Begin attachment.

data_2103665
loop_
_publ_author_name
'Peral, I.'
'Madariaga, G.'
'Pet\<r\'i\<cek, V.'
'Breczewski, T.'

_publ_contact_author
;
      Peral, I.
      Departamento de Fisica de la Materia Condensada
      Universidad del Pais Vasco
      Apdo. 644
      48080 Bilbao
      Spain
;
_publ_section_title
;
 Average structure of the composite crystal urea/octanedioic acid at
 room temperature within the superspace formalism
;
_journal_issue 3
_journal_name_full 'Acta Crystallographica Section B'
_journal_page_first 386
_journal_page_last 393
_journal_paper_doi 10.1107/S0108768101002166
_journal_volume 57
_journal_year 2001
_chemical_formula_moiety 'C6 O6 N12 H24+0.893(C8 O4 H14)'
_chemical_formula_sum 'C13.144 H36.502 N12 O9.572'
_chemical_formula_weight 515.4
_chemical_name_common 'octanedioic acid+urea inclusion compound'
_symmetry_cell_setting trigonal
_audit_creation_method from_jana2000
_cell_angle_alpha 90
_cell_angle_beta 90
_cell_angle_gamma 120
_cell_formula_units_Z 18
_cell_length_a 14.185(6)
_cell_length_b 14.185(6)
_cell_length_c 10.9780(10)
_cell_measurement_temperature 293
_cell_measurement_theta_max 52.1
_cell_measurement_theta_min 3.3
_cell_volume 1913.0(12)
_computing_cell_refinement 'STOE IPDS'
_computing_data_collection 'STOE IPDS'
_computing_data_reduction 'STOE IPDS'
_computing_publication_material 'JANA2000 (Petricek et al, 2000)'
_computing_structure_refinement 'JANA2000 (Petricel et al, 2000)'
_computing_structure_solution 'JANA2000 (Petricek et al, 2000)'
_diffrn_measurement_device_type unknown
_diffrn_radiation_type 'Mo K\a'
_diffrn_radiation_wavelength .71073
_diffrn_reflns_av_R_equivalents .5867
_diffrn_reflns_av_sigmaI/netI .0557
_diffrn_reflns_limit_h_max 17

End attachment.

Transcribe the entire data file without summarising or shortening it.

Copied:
data_2103665
loop_
_publ_author_name
'Peral, I.'
'Madariaga, G.'
'Pet\<r\'i\<cek, V.'
'Breczewski, T.'

_publ_contact_author
;
      Peral, I.
      Departamento de Fisica de la Materia Condensada
      Universidad del Pais Vasco
      Apdo. 644
      48080 Bilbao
      Spain
;
_publ_section_title
;
 Average structure of the composite crystal urea/octanedioic acid at
 room temperature within the superspace formalism
;
_journal_issue 3
_journal_name_full 'Acta Crystallographica Section B'
_journal_page_first 386
_journal_page_last 393
_journal_paper_doi 10.1107/S0108768101002166
_journal_volume 57
_journal_year 2001
_chemical_formula_moiety 'C6 O6 N12 H24+0.893(C8 O4 H14)'
_chemical_formula_sum 'C13.144 H36.502 N12 O9.572'
_chemical_formula_weight 515.4
_chemical_name_common 'octanedioic acid+urea inclusion compound'
_symmetry_cell_setting trigonal
_audit_creation_method from_jana2000
_cell_angle_alpha 90
_cell_angle_beta 90
_cell_angle_gamma 120
_cell_formula_units_Z 18
_cell_length_a 14.185(6)
_cell_length_b 14.185(6)
_cell_length_c 10.9780(10)
_cell_measurement_temperature 293
_cell_measurement_theta_max 52.1
_cell_measurement_theta_min 3.3
_cell_volume 1913.0(12)
_computing_cell_refinement 'STOE IPDS'
_computing_data_collection 'STOE IPDS'
_computing_data_reduction 'STOE IPDS'
_computing_publication_material 'JANA2000 (Petricek et al, 2000)'
_computing_structure_refinement 'JANA2000 (Petricel et al, 2000)'
_computing_structure_solution 'JANA2000 (Petricek et al, 2000)'
_diffrn_measurement_device_type unknown
_diffrn_radiation_type 'Mo K\a'
_diffrn_radiation_wavelength .71073
_diffrn_reflns_av_R_equivalents .5867
_diffrn_reflns_av_sigmaI/netI .0557
_diffrn_reflns_limit_h_max 17